I know many teachers that have assigned seating--as long as you do whatever you
plan to do at the beginning of the year and are consistent I think it will work. Trying to
change midstream is a huge problem. I usually let kids sit wherever and talk if they
want. I do give a participation grade every day---it gives them 2 points/day if they
come in, do their work and clean up. It's a small number, but then I deal in small
numbers (25 pts. for an assignment). It ends up being about 1/3 or 1/2 of their grade
so after a while they get the idea. Some pretend to work, but since they never have
a finished project it doesn't work. In many art programs the classes are filled with
people who don't really want to do any work and don't care about their grades. I
decided that it doesn't mean that I can't like them anyway, but I will definitely give
them the F they earn. We always have a few "real" artists who love the class and
the challenge and do great things. I used to be really upset because I only had 5-10
really competent artists--now I think, well, how many off the chart math students
I imply that studio art means your first art course?? I would definitely not give
them free range of assignments, especially if their background is poor.
Make them learn fundamental stuff--color theory,
elements and principles, look at art history, technique. You an always make assignments
that are fun. Students with no skills can't usually do great work and mostly waste
good materials. Really encourage anyone or any assignment that is well done, and
encourage them to take higher level courses where they will have freedom.
>>> <PrimaryE@aol.com> 8/4/2009 5:31 AM >>>
I teach studio art in a high school with a student population that comes
from middle school art thinking they don't have to produce. They view art as
play time or do nothing time. They have no art instruction in elementary
school. It's a challenge setting up structure while having students who
might be 9th, 10th, 11th, or 12th graders in the same class and who might be
serious about art or who hate art and are just there for the state
requirement. I'm saying that there are multiple maturity levels, multiple abilities,
and varied behavior problems.
As the new school year approaches I've thought of two ways I can possibly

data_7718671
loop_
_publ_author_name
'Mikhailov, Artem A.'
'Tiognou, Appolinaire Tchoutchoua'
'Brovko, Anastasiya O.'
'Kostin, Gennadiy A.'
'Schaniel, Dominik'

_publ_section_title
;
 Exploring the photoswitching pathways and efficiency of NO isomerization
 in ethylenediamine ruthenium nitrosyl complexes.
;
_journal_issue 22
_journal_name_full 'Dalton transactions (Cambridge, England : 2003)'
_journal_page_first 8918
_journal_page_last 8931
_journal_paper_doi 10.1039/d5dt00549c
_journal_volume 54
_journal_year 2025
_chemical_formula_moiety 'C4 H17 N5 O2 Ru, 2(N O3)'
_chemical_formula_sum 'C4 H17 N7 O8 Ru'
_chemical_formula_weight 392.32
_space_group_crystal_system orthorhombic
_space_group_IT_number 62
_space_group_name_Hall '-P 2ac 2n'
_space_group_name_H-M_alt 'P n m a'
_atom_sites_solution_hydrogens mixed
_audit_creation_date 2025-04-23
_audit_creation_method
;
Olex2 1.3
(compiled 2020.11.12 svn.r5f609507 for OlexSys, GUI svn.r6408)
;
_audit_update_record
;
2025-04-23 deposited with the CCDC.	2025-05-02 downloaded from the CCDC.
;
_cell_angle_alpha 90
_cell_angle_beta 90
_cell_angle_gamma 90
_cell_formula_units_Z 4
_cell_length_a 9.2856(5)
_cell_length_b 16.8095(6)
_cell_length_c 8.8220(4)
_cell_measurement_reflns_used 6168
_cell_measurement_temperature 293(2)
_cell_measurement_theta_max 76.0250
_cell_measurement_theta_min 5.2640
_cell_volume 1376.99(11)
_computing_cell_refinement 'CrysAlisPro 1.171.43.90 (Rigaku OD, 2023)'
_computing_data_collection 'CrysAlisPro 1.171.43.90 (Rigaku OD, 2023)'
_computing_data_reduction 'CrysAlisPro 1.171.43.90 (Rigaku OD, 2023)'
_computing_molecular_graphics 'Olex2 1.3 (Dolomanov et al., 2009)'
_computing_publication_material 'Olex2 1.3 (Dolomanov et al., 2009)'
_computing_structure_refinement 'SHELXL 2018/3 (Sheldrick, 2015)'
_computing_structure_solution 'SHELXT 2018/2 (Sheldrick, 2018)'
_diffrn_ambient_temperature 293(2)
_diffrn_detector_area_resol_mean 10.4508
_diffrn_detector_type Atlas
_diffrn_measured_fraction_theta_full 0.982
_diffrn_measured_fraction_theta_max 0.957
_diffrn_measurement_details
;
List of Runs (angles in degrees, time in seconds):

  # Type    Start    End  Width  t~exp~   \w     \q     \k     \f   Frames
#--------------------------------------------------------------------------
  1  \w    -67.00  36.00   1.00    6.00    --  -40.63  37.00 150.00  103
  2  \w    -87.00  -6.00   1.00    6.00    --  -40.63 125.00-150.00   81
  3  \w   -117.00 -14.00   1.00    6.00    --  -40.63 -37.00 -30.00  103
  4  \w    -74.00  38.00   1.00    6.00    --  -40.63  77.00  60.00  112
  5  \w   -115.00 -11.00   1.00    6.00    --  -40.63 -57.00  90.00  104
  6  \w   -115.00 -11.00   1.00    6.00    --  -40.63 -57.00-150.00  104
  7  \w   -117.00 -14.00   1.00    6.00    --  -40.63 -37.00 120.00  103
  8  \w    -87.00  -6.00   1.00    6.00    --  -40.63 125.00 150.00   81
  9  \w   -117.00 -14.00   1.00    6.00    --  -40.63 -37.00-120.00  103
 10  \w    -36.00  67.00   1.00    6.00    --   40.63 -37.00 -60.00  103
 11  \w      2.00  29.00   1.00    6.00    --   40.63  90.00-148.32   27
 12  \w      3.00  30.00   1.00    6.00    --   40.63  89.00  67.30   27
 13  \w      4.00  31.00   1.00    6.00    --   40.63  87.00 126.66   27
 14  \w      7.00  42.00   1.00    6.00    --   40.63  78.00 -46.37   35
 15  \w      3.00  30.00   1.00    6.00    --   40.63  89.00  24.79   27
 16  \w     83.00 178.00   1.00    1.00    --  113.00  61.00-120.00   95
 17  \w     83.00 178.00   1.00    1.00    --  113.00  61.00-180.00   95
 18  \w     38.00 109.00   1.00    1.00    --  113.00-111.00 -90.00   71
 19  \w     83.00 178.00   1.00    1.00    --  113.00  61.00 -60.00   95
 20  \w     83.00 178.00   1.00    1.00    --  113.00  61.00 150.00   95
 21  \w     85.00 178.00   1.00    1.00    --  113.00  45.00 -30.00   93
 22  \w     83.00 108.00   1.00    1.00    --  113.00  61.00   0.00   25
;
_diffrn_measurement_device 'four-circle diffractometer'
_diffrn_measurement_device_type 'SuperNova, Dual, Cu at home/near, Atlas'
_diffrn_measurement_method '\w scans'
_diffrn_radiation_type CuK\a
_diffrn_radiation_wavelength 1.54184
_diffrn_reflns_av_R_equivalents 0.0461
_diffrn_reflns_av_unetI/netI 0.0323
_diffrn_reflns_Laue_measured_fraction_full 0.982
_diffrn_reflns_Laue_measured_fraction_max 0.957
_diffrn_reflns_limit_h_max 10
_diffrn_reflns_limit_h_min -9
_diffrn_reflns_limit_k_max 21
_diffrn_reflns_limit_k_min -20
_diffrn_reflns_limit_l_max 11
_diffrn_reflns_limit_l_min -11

improve my classroom. I'd appreciate your opinions.
1. I have always let the students sit where they want and moved seats only
when I felt their choices didn't work. I could seat them going down the
alphabet so there are place cards the first day. Another teacher does this.
Any feedback or ideas?
2. Last year in Studio Art I asked the students at the end of the year if
they had any suggestions for next year. They suggested giving more than one
choice of projects. I'm not sure about this. It's difficult enough
explaining one project with short periods. What is your experience?
The other day I came across a show on cable which I can't remember the
name or channel that followed several high school teachers. I've been
following the questions on discipline in the classroom that some of you have been
writing in about. This show followed a new teacher who struggled with
discipline, a female gym teacher who was viewed as too aggressive by her peers,
and a music teacher who became an assistant principle but missed teaching
the "good" students instead of the problem kids she was dealing with all day.
It showed that every school has the same problems. I liked what the new
teacher said when he was most likely going to leave teaching after one year.
He said...some people have a gift for teaching and some people don't. I
think this is true. Those who have a gift don't seem to struggle but most of
the other teachers do struggle with something. It might be with discipline.
It might be with speaking to parents. It might be with getting along with
peers and administration. Good luck to you all. Have fun teaching.
I'd appreciate feedback on my 2 questions. Looking to improve.
Kind thanks in advance and will thank you again later.